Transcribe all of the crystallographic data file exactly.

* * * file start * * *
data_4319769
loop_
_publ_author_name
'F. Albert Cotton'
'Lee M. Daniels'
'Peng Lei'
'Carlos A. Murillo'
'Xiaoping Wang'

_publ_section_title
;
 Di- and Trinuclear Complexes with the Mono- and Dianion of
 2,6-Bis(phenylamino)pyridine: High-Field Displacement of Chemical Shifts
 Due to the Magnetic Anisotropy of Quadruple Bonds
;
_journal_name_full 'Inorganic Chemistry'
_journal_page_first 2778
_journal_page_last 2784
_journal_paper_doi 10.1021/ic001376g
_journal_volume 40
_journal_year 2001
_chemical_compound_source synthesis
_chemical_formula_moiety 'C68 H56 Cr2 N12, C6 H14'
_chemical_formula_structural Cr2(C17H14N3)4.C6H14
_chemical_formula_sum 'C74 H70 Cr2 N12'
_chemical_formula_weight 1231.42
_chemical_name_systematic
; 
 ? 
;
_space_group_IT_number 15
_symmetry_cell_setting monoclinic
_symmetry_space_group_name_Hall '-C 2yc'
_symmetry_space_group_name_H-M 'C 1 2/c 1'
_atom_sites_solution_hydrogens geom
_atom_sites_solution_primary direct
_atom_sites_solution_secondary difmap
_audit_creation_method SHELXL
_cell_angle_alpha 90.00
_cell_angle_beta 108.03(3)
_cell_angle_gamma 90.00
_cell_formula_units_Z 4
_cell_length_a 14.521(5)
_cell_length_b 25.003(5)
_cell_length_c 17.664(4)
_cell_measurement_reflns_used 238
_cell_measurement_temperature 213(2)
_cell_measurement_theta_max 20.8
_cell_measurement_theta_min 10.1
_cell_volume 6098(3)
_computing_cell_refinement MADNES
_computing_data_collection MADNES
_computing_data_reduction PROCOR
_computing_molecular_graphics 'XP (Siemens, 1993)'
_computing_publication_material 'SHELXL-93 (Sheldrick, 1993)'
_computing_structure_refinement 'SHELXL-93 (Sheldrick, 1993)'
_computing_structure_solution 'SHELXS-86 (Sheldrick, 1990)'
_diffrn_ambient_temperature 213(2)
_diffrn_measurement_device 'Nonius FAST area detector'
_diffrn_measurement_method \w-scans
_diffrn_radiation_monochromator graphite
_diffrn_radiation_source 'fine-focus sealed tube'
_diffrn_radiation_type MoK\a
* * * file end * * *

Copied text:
data_4319769
loop_
_publ_author_name
'F. Albert Cotton'
'Lee M. Daniels'
'Peng Lei'
'Carlos A. Murillo'
'Xiaoping Wang'

_publ_section_title
;
 Di- and Trinuclear Complexes with the Mono- and Dianion of
 2,6-Bis(phenylamino)pyridine: High-Field Displacement of Chemical Shifts
 Due to the Magnetic Anisotropy of Quadruple Bonds
;
_journal_name_full 'Inorganic Chemistry'
_journal_page_first 2778
_journal_page_last 2784
_journal_paper_doi 10.1021/ic001376g
_journal_volume 40
_journal_year 2001
_chemical_compound_source synthesis
_chemical_formula_moiety 'C68 H56 Cr2 N12, C6 H14'
_chemical_formula_structural Cr2(C17H14N3)4.C6H14
_chemical_formula_sum 'C74 H70 Cr2 N12'
_chemical_formula_weight 1231.42
_chemical_name_systematic
; 
 ? 
;
_space_group_IT_number 15
_symmetry_cell_setting monoclinic
_symmetry_space_group_name_Hall '-C 2yc'
_symmetry_space_group_name_H-M 'C 1 2/c 1'
_atom_sites_solution_hydrogens geom
_atom_sites_solution_primary direct
_atom_sites_solution_secondary difmap
_audit_creation_method SHELXL
_cell_angle_alpha 90.00
_cell_angle_beta 108.03(3)
_cell_angle_gamma 90.00
_cell_formula_units_Z 4
_cell_length_a 14.521(5)
_cell_length_b 25.003(5)
_cell_length_c 17.664(4)
_cell_measurement_reflns_used 238
_cell_measurement_temperature 213(2)
_cell_measurement_theta_max 20.8
_cell_measurement_theta_min 10.1
_cell_volume 6098(3)
_computing_cell_refinement MADNES
_computing_data_collection MADNES
_computing_data_reduction PROCOR
_computing_molecular_graphics 'XP (Siemens, 1993)'
_computing_publication_material 'SHELXL-93 (Sheldrick, 1993)'
_computing_structure_refinement 'SHELXL-93 (Sheldrick, 1993)'
_computing_structure_solution 'SHELXS-86 (Sheldrick, 1990)'
_diffrn_ambient_temperature 213(2)
_diffrn_measurement_device 'Nonius FAST area detector'
_diffrn_measurement_method \w-scans
_diffrn_radiation_monochromator graphite
_diffrn_radiation_source 'fine-focus sealed tube'
_diffrn_radiation_type MoK\a